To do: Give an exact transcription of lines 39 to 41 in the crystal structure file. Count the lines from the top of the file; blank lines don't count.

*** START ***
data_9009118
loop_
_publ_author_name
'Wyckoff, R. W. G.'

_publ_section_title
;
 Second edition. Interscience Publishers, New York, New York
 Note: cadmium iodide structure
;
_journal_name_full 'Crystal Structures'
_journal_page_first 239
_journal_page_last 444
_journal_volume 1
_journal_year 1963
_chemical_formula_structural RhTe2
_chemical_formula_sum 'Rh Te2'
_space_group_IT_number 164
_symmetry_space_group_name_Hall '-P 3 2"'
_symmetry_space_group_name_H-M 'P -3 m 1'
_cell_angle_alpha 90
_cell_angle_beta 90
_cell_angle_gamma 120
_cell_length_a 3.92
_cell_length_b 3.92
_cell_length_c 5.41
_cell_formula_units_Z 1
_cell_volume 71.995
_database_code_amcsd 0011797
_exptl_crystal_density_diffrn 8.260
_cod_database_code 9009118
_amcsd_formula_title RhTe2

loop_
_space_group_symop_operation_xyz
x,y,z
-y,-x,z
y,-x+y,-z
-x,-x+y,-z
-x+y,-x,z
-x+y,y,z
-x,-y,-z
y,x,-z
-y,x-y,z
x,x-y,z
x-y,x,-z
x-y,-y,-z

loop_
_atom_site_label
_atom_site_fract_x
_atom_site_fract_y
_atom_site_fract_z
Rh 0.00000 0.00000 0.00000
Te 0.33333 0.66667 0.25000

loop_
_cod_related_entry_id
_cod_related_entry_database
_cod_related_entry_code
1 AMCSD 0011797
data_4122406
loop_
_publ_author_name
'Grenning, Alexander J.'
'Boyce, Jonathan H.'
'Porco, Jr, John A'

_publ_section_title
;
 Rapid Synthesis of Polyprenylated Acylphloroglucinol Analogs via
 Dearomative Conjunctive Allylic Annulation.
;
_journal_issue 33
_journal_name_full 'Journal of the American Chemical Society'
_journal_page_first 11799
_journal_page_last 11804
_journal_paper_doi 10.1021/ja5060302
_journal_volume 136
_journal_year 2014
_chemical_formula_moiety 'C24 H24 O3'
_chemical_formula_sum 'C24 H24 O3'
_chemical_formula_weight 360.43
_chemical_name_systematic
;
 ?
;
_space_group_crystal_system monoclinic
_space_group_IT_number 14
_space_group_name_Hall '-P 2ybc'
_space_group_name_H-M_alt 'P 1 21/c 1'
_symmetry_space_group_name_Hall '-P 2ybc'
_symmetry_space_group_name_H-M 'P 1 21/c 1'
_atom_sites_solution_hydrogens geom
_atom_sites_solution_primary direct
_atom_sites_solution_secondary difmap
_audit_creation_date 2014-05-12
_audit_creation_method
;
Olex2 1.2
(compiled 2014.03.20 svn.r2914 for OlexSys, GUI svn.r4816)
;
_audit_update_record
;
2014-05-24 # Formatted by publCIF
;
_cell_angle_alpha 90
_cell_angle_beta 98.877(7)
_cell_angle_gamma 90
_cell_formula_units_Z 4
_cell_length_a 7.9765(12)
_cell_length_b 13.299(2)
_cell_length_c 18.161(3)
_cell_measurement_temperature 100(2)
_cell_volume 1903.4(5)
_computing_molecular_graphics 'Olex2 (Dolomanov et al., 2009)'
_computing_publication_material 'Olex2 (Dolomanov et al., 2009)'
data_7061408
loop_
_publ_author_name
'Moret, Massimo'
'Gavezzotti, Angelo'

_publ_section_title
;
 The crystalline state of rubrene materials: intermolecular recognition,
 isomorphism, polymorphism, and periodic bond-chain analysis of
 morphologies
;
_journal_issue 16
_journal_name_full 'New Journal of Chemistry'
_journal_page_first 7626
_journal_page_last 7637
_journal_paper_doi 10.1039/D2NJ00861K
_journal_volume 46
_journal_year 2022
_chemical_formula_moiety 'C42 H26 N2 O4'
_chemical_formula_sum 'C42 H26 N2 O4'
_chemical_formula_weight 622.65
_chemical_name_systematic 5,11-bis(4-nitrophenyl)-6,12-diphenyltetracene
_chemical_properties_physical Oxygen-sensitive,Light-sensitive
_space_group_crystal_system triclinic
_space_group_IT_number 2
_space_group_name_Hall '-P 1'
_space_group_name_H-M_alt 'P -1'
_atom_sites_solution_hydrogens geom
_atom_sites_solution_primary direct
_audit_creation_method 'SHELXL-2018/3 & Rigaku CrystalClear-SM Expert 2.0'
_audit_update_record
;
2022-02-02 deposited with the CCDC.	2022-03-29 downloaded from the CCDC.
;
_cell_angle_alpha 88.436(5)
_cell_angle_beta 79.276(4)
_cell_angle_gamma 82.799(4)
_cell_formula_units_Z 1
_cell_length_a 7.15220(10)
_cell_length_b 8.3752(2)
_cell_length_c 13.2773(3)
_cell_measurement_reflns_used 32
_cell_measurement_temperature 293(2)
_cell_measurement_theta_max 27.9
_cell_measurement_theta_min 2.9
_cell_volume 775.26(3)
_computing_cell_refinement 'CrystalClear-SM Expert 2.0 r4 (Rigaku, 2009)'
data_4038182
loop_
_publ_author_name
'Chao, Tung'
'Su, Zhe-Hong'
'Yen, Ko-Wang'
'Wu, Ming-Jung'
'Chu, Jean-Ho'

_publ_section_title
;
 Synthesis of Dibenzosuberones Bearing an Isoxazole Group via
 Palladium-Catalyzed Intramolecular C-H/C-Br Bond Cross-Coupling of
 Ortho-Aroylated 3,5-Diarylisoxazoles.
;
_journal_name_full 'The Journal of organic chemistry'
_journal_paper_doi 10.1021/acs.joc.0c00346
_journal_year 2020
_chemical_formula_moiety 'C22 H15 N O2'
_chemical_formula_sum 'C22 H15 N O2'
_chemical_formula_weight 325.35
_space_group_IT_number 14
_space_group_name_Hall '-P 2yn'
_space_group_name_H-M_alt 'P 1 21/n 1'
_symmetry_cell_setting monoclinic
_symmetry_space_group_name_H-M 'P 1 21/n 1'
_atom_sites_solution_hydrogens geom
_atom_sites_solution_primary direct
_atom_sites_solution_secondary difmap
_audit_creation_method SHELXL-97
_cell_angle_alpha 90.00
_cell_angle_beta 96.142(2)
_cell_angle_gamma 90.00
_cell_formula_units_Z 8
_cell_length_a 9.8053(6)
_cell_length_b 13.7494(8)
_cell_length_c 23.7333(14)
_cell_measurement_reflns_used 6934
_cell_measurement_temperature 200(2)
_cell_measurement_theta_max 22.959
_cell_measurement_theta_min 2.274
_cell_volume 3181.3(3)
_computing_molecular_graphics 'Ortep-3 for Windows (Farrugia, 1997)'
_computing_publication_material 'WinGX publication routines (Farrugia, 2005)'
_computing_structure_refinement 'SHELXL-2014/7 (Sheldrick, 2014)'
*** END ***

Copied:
-x+y,y,z
-x,-y,-z
y,x,-z